Dyson plans to manufacture 15,000 medical ventilators designed from scratch, following a call from the prime minister for British industry to supply the National Health Service with equipment to fight coronavirus.  The appliances maker told staff it had received a UK government order for 10,000 of the devices and aims to begin delivering them “in weeks”, contingent on regulatory approval it expects to obtain on Friday. Billionaire founder Sir James Dyson is to pay for a further 5,000 to be made, of which 4,000 will be donated to other countries.  Ventilators support patients with acute respiratory difficulties, which occurs in severe cases of the Covid-19 virus that has now killed more than 450 people in Britain.  The NHS has access to 8,175 ventilators but the government has indicated that 60,000 are needed in total, up from a previous estimate of 30,000, according to one person involved in the procurement process. The shortfall is difficult to plug because the UK is not a major manufacturer of the equipment.  As countries affected by the coronavirus outbreak scramble to source the life-saving machines, companies from the automotive, aerospace and engineering sectors have been working on various plans, including another “clean sheet” blueprint by Meggitt, the aircraft parts maker.  Recommended LexUK manufacturing Ventilators/UK industry: command performance Premium Dyson’s CoVent model was developed in 10 days in conjunction with The Technology Partnership, a medical devices company based in Cambridge. The vacuum company declined to disclose the financial arrangements of the government deal, though it said it does not expect to make a profit on the ventilators.  In an email to staff seen by the Financial Times, Sir James wrote: “This new device can be manufactured quickly, efficiently and at volume. It is designed to address the specific clinical needs of Covid-19 patients, and it is suited to a variety of clinical settings.  “The core challenge was how to design and deliver a new, sophisticated medical product in volume and in an extremely short space of time. The race is now on to get it into production.”  The government said it had received an overwhelming response from businesses. It is now testing proof of concepts from a number of suppliers with the support of clinicians, though any orders are dependent on machines passing regulatory tests.  Dyson, known for its floor cleaners, hair dryers and air purifiers, is looking to assemble the ventilators at its research centre at Hullavington, Wiltshire, located on the site of a former Royal Air Force base. They will contain Dyson motors that are made in Singapore, where the company was planning to manufacture an electric car until the programme was scrapped last year. Dyson’s other products are made in Asia.  Ministers have already given the green light to an aerospace-automotive consortium, called Ventilator Challenge UK, to accelerate production of two existing machines that are made domestically, subject to regulatory approval. One is a transport ventilator produced in Luton by Smiths Group, which is typically deployed in ambulances. It is quadrupling output to about 200 to 300 a week, with the possibility of expanding production at factories owned by GKN and Airbus. The other model, made by Penlon in Oxfordshire, will be modified for use on more acute patients.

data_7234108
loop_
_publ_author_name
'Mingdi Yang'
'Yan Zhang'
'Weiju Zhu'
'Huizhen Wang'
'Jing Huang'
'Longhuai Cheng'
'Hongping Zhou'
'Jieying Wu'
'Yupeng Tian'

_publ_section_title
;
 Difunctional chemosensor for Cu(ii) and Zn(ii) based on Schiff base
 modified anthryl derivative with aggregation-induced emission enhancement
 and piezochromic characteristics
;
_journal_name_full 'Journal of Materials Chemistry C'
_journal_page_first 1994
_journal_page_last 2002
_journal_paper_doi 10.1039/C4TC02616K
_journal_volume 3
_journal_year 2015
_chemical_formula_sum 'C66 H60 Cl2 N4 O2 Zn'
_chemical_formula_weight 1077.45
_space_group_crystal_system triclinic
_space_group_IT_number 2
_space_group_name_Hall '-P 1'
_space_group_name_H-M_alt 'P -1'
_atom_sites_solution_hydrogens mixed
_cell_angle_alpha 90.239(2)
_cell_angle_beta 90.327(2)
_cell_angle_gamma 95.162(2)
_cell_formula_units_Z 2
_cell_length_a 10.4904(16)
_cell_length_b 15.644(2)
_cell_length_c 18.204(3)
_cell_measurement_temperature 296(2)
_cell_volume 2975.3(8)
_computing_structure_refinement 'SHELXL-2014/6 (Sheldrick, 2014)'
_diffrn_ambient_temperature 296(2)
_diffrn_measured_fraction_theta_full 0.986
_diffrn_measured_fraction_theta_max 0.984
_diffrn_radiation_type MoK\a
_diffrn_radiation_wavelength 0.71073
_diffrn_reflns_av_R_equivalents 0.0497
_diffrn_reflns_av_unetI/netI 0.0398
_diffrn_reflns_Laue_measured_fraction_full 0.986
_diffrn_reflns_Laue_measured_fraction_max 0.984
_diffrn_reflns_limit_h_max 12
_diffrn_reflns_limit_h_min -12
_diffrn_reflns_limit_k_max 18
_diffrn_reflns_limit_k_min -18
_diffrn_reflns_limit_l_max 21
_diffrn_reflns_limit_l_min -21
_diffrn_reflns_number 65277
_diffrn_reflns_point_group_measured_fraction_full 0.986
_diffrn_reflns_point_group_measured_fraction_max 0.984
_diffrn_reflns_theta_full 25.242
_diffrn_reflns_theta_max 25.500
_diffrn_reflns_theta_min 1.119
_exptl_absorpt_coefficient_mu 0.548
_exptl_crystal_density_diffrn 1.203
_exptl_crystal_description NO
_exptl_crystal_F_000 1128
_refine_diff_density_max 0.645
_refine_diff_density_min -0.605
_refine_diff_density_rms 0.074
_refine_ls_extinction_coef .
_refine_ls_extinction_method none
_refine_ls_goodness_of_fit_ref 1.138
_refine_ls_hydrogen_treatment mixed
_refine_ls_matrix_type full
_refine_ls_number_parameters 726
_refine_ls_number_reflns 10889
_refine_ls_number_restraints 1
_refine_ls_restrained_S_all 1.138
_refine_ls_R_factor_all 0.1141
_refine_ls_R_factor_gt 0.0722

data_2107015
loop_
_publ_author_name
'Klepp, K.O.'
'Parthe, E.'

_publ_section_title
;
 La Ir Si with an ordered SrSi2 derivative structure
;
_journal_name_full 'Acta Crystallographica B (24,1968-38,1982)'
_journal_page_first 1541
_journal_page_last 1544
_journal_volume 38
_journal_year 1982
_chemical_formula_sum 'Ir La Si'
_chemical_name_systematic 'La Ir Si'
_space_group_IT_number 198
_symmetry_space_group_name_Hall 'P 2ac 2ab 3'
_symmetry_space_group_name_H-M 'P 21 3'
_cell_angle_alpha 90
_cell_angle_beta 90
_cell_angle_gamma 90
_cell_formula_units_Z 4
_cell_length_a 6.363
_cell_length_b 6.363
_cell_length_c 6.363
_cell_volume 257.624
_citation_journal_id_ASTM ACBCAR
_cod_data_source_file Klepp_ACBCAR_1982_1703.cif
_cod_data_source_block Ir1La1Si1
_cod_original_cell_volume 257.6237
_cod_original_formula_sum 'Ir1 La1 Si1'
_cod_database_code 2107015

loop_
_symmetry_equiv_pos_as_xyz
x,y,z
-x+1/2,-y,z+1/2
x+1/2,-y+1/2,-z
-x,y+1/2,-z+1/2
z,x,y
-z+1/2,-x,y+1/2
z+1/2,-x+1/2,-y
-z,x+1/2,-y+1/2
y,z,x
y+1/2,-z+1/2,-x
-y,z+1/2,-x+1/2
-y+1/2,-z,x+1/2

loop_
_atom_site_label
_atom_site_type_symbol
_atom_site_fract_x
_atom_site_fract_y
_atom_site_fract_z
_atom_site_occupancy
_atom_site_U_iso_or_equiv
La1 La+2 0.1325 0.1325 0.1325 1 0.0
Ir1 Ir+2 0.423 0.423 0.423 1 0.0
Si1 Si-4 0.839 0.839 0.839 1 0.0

whjohnson